Central to this philosophy would appear to be a change of emphasis for the team's forward players. While Connor, as a disciple of McCarthy, wanted the whole team to run hard and track back to support the defence at all costs, the new man has a more relaxed approach. It cost Solbakken his job at Cologne. "The Norwegian manager tried to get by with an experimental, radical zonal marking system (no doubling up, no defensive movement between the lines) all over the pitch but treated fitness as a mere afterthought," wrote Raphael Honigstein in the Guardian.
The Spielverlagerung website added: "Unlike most managers, Solbakken was not interested in his wide midfielders supporting their own full-back against the opposing winger. He would rather they take up a central position to prevent passes through the middle." Solbakken himself acknowledges that the team's creative players such as four-goal Bakary Sako must be given freedom. "If you want these guys to do extra going forward, sometimes they need breathing space and we have to re-organise," he explained.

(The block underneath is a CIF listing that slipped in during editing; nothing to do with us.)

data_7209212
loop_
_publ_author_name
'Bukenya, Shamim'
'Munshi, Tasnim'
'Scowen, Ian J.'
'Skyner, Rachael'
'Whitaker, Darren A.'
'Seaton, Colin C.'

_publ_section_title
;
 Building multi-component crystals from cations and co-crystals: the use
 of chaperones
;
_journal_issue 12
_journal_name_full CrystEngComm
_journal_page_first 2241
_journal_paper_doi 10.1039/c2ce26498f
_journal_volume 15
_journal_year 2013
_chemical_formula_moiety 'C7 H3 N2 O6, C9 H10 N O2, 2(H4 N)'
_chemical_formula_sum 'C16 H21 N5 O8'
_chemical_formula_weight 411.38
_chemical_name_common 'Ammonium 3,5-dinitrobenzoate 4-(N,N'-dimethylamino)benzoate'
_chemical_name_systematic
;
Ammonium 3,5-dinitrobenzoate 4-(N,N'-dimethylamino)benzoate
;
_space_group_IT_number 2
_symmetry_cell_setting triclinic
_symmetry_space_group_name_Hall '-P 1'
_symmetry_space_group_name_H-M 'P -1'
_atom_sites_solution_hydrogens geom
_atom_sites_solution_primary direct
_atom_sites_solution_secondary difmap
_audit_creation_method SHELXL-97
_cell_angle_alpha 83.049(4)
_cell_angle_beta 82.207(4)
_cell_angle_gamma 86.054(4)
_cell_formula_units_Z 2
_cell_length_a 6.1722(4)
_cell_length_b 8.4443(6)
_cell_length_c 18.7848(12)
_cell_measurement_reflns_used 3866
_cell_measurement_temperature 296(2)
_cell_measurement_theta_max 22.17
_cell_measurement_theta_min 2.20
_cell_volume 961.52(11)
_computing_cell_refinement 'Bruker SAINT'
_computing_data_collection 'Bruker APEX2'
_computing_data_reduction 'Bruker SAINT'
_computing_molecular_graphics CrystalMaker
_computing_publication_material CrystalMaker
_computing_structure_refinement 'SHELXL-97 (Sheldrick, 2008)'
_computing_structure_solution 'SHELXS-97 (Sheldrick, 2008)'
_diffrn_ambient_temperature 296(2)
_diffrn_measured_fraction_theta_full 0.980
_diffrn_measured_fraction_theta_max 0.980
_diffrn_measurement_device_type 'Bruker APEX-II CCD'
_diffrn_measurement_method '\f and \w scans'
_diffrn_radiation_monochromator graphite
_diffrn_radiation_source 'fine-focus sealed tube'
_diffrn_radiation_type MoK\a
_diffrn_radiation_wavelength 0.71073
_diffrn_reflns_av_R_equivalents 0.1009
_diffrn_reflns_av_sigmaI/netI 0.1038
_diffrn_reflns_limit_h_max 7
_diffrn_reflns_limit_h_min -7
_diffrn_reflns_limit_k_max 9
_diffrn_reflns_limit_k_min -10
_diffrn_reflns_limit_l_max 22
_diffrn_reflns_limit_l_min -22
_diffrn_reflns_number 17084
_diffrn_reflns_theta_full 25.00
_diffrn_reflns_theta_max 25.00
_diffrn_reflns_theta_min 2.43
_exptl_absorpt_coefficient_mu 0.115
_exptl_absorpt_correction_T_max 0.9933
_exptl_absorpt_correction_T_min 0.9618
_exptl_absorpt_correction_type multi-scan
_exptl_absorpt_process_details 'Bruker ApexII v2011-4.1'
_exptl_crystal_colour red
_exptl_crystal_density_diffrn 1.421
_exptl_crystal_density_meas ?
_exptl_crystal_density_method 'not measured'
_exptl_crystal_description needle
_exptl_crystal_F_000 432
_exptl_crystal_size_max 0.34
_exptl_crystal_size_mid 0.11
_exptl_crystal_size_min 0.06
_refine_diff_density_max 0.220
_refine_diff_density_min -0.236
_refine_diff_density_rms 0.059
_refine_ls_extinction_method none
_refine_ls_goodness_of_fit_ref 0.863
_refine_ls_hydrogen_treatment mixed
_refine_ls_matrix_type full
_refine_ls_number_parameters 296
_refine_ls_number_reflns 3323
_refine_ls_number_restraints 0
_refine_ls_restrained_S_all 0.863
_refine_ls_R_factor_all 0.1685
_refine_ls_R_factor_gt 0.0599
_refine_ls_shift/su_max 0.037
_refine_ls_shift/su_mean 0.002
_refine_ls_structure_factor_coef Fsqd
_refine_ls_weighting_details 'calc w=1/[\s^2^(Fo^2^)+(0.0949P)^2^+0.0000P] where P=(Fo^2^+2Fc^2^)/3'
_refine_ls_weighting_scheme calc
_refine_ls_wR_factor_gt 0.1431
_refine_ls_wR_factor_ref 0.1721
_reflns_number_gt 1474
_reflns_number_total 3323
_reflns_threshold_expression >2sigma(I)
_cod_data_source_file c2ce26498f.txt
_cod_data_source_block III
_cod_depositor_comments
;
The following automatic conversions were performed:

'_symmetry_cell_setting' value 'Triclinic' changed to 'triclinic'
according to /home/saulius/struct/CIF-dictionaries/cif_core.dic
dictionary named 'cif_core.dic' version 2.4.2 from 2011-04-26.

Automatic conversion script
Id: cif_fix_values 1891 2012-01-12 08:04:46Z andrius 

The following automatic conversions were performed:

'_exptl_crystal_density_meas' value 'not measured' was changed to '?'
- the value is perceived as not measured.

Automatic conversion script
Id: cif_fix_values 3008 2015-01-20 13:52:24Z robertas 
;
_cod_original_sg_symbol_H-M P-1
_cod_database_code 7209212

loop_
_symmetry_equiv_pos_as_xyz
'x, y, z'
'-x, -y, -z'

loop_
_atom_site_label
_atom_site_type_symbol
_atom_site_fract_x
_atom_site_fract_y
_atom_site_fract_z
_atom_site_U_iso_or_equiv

The tactic of conserving energy before striking has been successful in the error-strewn world of the Championship with Peterborough boss Darren Ferguson noting: "They're prepared to sit tight and wait for the opposition to make a mistake before pouncing." Whether the approach is the right one to take Wolves forward in the long-term is yet to be seen - although the impressive 1-1 draw that Solbakken's Copenhagen side managed against Barcelona in November 2010 suggests it isn't completely useless at the highest level.
But for now those questions are for another day. "I want people to recognise our style," said Solbakken in the summer. With his Wolves team having picked up 15 points from their last six games it seems his own players have identified that style. And that's half the battle won after a period of transition at Molineux.